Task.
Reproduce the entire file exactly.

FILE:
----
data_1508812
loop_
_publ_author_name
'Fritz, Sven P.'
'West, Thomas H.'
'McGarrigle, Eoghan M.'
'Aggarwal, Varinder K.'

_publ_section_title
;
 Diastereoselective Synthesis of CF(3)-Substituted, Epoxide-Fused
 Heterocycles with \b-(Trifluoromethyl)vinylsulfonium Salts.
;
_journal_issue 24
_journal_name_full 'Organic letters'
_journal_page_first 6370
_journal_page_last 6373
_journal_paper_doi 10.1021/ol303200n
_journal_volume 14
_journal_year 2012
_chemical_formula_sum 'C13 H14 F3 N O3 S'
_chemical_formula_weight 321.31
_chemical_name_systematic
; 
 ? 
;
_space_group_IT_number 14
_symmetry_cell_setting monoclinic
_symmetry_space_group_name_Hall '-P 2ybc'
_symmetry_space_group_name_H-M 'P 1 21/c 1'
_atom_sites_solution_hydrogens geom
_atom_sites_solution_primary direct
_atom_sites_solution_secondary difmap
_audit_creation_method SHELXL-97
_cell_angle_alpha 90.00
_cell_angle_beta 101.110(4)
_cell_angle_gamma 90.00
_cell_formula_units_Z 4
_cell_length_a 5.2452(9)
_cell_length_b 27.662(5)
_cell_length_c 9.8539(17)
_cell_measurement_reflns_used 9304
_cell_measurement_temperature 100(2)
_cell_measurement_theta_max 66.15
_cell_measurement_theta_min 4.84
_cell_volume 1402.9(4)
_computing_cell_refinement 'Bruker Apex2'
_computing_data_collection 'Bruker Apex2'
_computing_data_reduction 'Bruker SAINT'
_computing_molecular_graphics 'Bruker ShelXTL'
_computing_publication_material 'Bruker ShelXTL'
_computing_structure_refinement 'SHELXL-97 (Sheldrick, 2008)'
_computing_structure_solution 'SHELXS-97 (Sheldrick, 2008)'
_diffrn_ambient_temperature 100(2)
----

data_1508812
loop_
_publ_author_name
'Fritz, Sven P.'
'West, Thomas H.'
'McGarrigle, Eoghan M.'
'Aggarwal, Varinder K.'

_publ_section_title
;
 Diastereoselective Synthesis of CF(3)-Substituted, Epoxide-Fused
 Heterocycles with \b-(Trifluoromethyl)vinylsulfonium Salts.
;
_journal_issue 24
_journal_name_full 'Organic letters'
_journal_page_first 6370
_journal_page_last 6373
_journal_paper_doi 10.1021/ol303200n
_journal_volume 14
_journal_year 2012
_chemical_formula_sum 'C13 H14 F3 N O3 S'
_chemical_formula_weight 321.31
_chemical_name_systematic
; 
 ? 
;
_space_group_IT_number 14
_symmetry_cell_setting monoclinic
_symmetry_space_group_name_Hall '-P 2ybc'
_symmetry_space_group_name_H-M 'P 1 21/c 1'
_atom_sites_solution_hydrogens geom
_atom_sites_solution_primary direct
_atom_sites_solution_secondary difmap
_audit_creation_method SHELXL-97
_cell_angle_alpha 90.00
_cell_angle_beta 101.110(4)
_cell_angle_gamma 90.00
_cell_formula_units_Z 4
_cell_length_a 5.2452(9)
_cell_length_b 27.662(5)
_cell_length_c 9.8539(17)
_cell_measurement_reflns_used 9304
_cell_measurement_temperature 100(2)
_cell_measurement_theta_max 66.15
_cell_measurement_theta_min 4.84
_cell_volume 1402.9(4)
_computing_cell_refinement 'Bruker Apex2'
_computing_data_collection 'Bruker Apex2'
_computing_data_reduction 'Bruker SAINT'
_computing_molecular_graphics 'Bruker ShelXTL'
_computing_publication_material 'Bruker ShelXTL'
_computing_structure_refinement 'SHELXL-97 (Sheldrick, 2008)'
_computing_structure_solution 'SHELXS-97 (Sheldrick, 2008)'
_diffrn_ambient_temperature 100(2)